Dr. Anousheh Ansari is Co-Founder, Chairwoman, and Chief Executive Officer of Prodea Systems. As her new company launched, on September 18, 2006 she blasted off on an eight-day expedition aboard the International Space Station and became the first female private space explorer. She was the first astronaut of Iranian descent and first Muslim woman. Kyivstar sat down to talk with her at her visit to Kyiv.
Evgenia: You are one of the greatest role models for women all over the world. How often have you run across stereotypical perception of a woman in science and business?
Anousheh: Everyday (laughing).
You run across people who have their notion of their image of a woman and you know you always have to surprise them. I like a touch of surprise. While they learn about me and start understanding what I’m doing their eyes open wider. So I like that element of surprise and shock. I hope it remains with them further. And when they see another woman they will not make an assumption about her and what she will have done, I suppose. It’s very important for a lady to keep up her influence role model for the future generations. I think media plays a big role in it and I hope that media will also change and start forming a real image of smart and successful women. There are so many smart and successful women, but they are not covered and highlighted by the media. It is incorrect and generally not good. I hope the media will change and do their best to make those role models more visible to young girls here and there to get a positive influence.
Perhaps we need more women entering the media industry.
I met a very interesting woman producer who had produced a lot of successful programs and she told me the same ideas. She told me that she wished to create a new studio, a new kind of a media company that would change the way media used to portray women from the scratch. We need people who will bring these changes out.
E.U.: It’s 9 years now since your space trip. Did you dream of change of women perception in STEM (Science, Technology, Engineering, and Math)? Do you feel any changes nowadays?
A.A.: I don’t think there is a tangible change. I do see a little bit of a change. Maybe some more sounds of women and entrepreneurship, but the number of those are still very low and the rate of changes is also very low. I hope that it will start growing much faster.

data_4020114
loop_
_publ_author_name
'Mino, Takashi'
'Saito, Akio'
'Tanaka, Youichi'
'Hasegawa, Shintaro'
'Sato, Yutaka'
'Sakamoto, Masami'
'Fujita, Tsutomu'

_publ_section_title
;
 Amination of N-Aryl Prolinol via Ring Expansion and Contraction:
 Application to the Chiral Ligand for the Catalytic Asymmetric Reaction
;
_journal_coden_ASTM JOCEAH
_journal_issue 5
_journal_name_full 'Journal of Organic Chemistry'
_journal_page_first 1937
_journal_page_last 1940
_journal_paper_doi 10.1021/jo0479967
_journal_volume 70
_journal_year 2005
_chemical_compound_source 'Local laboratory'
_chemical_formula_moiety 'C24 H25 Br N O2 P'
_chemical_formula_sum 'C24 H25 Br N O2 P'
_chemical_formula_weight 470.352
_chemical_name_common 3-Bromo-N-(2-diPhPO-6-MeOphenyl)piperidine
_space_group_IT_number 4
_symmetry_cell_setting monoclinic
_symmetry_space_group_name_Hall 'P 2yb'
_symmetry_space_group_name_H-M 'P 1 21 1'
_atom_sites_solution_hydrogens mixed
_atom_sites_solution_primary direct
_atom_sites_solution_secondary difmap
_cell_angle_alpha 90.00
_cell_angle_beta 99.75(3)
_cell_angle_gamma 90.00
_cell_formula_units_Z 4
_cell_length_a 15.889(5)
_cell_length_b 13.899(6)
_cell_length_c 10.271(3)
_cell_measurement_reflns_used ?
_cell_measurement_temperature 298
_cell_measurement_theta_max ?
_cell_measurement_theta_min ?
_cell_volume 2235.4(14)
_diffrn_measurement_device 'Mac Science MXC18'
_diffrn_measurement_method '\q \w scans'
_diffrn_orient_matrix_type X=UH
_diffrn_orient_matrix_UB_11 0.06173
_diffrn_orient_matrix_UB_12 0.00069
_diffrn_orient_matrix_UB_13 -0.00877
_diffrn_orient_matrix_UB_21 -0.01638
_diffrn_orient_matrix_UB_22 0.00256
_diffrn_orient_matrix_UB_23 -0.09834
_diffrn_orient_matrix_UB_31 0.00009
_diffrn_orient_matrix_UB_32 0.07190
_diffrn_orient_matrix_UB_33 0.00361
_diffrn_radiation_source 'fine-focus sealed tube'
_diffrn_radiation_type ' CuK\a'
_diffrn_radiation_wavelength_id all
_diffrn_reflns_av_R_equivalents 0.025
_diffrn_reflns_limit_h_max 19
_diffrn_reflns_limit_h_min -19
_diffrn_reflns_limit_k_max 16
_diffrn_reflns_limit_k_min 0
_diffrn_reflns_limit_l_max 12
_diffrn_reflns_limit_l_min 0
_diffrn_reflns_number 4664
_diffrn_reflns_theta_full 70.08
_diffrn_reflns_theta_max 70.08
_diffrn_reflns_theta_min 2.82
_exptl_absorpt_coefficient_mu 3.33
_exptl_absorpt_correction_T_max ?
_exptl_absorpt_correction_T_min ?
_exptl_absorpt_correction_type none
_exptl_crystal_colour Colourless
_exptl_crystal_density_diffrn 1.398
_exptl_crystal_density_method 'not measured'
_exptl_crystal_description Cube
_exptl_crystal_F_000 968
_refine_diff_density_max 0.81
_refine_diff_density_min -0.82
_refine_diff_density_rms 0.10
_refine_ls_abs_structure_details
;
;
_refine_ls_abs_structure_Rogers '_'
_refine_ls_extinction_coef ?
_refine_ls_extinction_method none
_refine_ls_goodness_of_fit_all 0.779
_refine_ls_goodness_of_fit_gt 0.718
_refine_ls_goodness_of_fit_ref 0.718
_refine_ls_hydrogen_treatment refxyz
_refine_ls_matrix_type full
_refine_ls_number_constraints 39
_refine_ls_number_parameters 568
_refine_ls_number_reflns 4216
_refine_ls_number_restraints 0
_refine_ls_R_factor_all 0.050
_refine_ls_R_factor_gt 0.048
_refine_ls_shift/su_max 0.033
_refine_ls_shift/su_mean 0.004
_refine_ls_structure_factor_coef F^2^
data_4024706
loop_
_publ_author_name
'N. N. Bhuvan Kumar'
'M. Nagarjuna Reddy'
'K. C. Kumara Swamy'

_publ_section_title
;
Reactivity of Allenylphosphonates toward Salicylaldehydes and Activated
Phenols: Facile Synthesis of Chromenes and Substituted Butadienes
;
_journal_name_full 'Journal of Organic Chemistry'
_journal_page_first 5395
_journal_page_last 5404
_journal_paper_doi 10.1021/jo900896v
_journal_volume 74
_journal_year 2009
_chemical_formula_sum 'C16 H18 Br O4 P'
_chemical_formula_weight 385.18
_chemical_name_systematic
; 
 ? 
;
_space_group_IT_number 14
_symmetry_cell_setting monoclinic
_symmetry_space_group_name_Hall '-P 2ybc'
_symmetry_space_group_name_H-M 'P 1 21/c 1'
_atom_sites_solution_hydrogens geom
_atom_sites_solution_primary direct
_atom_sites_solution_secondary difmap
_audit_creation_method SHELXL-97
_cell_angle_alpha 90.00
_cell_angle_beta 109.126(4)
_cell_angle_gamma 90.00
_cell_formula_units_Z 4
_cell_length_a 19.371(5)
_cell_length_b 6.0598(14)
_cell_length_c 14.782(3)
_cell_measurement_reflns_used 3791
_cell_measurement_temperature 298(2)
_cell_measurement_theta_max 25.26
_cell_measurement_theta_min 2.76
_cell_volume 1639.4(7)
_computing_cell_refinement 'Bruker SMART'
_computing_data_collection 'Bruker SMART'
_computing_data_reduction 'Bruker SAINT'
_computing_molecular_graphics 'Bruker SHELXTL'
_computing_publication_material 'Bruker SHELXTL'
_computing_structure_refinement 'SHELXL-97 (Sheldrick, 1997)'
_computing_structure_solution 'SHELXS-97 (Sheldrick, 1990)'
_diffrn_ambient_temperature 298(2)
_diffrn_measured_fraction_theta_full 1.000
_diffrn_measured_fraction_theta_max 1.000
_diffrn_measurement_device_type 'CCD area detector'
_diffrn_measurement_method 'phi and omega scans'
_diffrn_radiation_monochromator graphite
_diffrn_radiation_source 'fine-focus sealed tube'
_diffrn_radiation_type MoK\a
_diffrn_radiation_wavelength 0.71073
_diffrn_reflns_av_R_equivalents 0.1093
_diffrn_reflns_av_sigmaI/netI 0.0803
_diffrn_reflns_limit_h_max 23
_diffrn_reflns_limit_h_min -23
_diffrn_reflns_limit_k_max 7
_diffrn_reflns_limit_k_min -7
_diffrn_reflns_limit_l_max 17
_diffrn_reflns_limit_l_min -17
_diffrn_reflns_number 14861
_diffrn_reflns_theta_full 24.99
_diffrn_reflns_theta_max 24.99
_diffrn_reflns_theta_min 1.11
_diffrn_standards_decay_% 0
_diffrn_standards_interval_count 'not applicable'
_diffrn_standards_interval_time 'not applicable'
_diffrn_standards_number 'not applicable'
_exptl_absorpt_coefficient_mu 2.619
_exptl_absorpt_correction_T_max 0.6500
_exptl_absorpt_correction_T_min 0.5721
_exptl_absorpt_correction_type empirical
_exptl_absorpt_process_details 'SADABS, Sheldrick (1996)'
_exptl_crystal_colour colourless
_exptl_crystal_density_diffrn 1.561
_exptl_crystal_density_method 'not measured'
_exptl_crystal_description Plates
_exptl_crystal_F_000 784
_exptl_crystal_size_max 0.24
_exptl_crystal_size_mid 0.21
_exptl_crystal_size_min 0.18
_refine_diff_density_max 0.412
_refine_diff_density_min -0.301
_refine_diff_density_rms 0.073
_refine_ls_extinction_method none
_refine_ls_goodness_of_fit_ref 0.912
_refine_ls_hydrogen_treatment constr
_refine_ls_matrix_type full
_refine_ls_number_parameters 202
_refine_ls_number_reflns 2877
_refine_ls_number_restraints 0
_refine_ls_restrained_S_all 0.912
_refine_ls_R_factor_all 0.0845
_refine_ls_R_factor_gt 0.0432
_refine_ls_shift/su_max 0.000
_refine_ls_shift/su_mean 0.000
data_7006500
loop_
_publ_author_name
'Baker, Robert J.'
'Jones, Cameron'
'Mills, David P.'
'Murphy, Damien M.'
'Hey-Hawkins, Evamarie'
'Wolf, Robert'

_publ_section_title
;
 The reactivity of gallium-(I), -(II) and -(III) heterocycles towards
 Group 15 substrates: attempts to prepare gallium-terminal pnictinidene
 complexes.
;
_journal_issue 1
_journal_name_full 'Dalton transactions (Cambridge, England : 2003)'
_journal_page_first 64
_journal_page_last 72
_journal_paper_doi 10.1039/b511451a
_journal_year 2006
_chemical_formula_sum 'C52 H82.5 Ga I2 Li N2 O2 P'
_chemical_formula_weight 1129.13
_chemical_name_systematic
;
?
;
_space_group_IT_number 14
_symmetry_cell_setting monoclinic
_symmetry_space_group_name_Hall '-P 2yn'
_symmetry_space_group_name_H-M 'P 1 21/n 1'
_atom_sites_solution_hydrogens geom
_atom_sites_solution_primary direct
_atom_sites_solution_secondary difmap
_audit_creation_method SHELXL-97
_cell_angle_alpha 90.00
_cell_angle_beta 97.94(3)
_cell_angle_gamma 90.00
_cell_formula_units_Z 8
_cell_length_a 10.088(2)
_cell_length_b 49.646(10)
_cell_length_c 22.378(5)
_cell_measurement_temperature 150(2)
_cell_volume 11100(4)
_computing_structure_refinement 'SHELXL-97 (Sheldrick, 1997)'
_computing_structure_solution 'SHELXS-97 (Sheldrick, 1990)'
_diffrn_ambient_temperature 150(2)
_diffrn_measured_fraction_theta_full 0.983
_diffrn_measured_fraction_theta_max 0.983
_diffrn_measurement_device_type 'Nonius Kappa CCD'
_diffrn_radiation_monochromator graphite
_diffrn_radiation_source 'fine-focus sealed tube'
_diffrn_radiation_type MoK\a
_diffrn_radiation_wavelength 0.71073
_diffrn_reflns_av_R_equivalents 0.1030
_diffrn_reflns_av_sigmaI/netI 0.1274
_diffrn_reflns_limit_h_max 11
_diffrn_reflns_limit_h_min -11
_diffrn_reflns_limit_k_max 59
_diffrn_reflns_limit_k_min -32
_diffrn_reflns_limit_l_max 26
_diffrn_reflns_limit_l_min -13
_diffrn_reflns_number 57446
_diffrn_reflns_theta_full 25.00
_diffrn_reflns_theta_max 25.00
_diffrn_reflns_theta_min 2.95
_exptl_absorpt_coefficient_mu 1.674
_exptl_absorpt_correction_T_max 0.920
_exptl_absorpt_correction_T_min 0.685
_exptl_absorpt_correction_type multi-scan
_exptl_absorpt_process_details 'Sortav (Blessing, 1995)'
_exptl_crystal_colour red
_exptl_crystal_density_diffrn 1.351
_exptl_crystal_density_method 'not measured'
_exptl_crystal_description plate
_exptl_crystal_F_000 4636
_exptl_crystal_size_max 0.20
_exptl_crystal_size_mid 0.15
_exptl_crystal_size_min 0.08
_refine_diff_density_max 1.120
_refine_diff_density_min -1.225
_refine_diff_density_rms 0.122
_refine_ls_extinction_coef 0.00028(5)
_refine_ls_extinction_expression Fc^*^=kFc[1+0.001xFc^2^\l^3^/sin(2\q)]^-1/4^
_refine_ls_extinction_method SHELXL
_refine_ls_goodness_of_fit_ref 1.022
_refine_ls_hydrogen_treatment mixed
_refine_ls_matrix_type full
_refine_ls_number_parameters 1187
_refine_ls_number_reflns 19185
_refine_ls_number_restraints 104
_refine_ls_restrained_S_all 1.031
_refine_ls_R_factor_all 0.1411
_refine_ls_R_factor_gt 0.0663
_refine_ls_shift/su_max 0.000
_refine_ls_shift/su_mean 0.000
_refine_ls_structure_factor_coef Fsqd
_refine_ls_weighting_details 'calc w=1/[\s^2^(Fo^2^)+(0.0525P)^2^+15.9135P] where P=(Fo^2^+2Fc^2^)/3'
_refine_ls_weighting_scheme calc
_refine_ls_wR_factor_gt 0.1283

E.U.: Did your space trip make any influence on your business goals and the way you make business decisions?
A.A.: Well, I got my global view from that influence. When I design my solutions I always look if they can be implemented globally. So I can’t look at something on a small scale anymore. My view is at the global scale.
E.U.: Do you have any specific words in your business vocabulary like weightlessness, satellite launch, and black holes?
A.A.: Everything around my office is related to Space. Conference rooms, projects, services have their Space names. It turned out to be contagious. And everyone around me, my employees started expressing like “Let’s go to a launching platform.” I’m also a Star Trek fan, so we have all those spaceships from Star Trek, too.
E.U.: What is your entire big dream related to Space or the Earth that can tell on a certain industry and peoples’ lives?
A.A.: I think there is one that is probably more understandable and tangible for everyone is the notional space power satellite. Human population grows and it won’t be enough to rely on resources of our own planet only.
As you know scarcity and lack of resources cause wars. If we can get access to resources in Space, get safe solar energy and use that for our needs, I think it will be a big improvement.